Alice Clark-Platts is Asian Books Blog’s digital and self-publishing correspondent. Each month she provides an insight into these rapidly expanding fields. If you are involved in digital or self-publishing in any capacity, and you would like Alice to feature your work, please e-mail email@example.com
This month, Alice looks at creating a writer’s platform.
Amidst the hustle and bustle and deal-making of the recent Singapore Writers Festival, two days were devoted to a symposium on self-publishing. Speakers included Ravi Mirchandani from Atlantic Books in the UK, Jo Fletcher from Quercus Books, and other representatives from publishing houses Aurora Metro and Penguin North Asia.
Master classes took place in the arts of speed pitching your novel idea, and editing your novel for success. There were also specific workshops on building a market base and the vagaries and pitfalls of e-publishing. The latter was conducted by Stephen Leather, a journalist turned novel writer who has used the internet, Amazon and Smashwords particularly, to great fruition for his Spider Shepherd thriller series. He spoke at length about the need to create the famed writer’s platform – a base of fans and readers who are tuned into your work; a veritable host of potential buyers, the jingle of whose wallets will lure publishing houses into taking on your book.
Guy Vincent, based in Singapore, has created Publishizer with the aim of tapping into this need. Publishizer is a pre-orders platform for books. It helps authors craft and run a pre-orders campaign to help fund publishing costs and a first print run. All campaigns are free to run and authors who use the company keep all rights and royalties. Publishizer’s first campaign, The Backpacker Chef by Jacqui Treagus, sold US$5240 (262 copies) in pre-orders in 30 days whilst generating a huge amount of publicity around Australia. The Other Side, a children's book by Marc X Grigoroff, sold US$5585 (239 copies) in pre-orders in 30 days.
Publishizer will often present a book to readers with the view to them becoming patrons of a particular project. Should a certain amount be donated, a patron can expect a variety of benefits, including a limited edition of the book, a signed copy, meeting the author – the list is endless. Limiting the benefit can also reap rewards: Grigoroff’s US$50 patron edition completely sold out – the book was limited to 50 patrons.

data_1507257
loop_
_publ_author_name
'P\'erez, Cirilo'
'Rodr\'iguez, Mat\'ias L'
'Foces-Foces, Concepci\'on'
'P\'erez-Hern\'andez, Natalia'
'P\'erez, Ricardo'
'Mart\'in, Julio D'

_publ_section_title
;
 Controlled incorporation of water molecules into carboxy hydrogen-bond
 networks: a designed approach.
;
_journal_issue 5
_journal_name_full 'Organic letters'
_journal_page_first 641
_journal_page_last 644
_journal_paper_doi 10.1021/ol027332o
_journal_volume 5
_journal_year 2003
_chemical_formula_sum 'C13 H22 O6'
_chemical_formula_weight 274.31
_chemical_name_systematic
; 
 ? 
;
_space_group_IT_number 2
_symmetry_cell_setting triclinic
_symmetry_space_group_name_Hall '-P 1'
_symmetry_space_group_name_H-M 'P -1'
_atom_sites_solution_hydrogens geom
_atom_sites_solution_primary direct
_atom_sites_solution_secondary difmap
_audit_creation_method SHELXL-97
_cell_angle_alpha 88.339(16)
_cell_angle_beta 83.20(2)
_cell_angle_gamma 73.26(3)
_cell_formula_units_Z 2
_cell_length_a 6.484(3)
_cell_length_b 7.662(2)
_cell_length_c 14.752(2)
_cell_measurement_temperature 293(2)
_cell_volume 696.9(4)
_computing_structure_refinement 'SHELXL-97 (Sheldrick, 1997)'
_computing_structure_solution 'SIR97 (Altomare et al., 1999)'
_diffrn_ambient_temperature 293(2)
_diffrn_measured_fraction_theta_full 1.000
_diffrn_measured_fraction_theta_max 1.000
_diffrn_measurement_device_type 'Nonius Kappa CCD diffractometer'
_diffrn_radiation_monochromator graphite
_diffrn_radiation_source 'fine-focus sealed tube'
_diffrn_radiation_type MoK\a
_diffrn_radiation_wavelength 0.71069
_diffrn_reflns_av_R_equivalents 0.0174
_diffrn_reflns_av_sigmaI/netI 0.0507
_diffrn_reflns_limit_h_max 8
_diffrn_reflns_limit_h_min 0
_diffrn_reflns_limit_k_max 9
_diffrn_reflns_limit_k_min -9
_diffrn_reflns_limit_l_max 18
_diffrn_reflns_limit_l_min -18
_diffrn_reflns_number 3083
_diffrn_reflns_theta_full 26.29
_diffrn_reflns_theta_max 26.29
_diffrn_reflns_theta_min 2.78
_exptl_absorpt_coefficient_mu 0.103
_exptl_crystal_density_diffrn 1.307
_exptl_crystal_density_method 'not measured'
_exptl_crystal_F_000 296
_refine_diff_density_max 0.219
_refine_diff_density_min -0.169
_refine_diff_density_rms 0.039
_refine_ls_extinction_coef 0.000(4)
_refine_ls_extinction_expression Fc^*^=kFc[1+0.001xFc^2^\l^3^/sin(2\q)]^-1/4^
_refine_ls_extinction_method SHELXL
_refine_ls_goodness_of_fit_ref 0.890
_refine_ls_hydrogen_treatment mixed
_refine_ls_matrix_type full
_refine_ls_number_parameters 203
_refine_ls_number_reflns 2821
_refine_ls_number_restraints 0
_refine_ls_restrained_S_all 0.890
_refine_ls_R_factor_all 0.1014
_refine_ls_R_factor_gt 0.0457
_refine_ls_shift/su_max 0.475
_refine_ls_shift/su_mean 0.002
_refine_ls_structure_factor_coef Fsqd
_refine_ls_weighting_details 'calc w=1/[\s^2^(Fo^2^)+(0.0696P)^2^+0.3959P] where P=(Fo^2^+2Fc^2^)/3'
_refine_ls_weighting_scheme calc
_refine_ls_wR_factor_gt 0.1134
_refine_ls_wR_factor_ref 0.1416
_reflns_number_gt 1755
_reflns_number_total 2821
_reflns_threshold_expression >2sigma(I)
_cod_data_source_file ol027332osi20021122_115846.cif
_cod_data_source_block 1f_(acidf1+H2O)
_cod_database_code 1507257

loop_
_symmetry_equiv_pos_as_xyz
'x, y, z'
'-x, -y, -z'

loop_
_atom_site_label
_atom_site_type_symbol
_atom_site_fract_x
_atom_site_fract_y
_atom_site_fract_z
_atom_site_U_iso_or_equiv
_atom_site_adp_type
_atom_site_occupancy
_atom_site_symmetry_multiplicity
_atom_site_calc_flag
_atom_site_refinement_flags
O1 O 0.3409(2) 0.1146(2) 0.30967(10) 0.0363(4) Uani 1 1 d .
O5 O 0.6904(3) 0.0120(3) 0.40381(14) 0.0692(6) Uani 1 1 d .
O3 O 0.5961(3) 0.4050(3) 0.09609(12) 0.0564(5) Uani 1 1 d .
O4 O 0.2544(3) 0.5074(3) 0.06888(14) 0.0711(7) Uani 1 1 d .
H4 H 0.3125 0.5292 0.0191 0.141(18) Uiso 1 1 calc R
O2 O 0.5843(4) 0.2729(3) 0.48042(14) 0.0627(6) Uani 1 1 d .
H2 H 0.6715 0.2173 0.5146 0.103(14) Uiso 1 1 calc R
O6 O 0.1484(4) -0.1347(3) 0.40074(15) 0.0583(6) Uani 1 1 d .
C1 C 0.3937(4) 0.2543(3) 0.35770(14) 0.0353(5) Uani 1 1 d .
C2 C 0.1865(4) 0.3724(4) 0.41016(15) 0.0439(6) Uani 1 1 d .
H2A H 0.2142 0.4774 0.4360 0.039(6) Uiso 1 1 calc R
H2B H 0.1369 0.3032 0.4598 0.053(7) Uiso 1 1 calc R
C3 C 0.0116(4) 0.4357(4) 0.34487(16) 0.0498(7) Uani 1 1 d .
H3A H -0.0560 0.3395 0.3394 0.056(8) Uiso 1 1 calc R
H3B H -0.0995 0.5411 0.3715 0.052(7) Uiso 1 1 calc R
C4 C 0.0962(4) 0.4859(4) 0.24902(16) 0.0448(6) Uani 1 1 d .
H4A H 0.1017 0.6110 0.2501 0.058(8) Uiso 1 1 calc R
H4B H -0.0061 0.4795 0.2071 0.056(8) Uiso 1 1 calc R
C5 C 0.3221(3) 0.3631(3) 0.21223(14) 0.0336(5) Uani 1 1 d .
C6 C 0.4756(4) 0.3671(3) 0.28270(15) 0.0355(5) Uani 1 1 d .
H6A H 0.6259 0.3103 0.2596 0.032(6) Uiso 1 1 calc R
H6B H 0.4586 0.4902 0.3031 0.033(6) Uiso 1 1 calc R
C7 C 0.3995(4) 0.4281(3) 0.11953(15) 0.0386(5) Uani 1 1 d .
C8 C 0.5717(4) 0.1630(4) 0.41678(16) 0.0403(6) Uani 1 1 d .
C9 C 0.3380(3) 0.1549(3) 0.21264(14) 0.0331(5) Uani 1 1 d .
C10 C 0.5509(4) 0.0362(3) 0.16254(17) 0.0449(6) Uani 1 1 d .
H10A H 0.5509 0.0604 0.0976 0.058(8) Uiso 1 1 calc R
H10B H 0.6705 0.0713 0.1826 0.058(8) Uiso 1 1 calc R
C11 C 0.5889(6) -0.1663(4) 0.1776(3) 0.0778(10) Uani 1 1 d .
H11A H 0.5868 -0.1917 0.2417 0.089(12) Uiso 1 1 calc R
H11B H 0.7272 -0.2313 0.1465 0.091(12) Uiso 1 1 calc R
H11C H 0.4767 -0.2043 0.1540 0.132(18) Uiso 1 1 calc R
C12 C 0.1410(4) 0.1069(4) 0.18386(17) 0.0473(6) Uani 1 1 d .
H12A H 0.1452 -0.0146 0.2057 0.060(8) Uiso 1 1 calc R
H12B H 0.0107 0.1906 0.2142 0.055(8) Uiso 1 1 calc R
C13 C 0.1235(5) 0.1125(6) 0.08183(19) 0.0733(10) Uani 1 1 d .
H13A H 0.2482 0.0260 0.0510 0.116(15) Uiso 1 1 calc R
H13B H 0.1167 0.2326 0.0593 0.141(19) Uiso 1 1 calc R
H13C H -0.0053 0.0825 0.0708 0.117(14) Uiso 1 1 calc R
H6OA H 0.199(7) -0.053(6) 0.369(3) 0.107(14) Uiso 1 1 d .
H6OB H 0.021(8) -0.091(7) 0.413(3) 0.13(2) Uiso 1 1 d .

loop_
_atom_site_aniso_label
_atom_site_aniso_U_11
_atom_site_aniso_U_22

The publishing industry is discovering that if readers can connect with an author as well as the book, they are more likely to keep buying that author’s work. Having their name on the back cover or attending a launch party, creates this connection, at the same time as helping the author fund their first print run. Whilst there may be snobbery attached to such a process, realistically the practice is not so far removed from literary festivals where well-known authors give talks in front of huge displays of their latest novel and sign copies for their eager fans. Those fans feel more connected to the author because they’ve met them, they know something about their process. The book they take away from such an event, means more to them because of it.
A writer’s platform is akin to that but can help aspiring novelists who either have yet to secure a traditional publishing contract or, for the reasons set out in the post last month, have decided to reap the benefits of self-publishing. Ultimately, novelists want people to read their work whether in hard copy or on-line. A writer’s platform can help create an audience for a writer – a world of fans eager for the next project to come from their pens.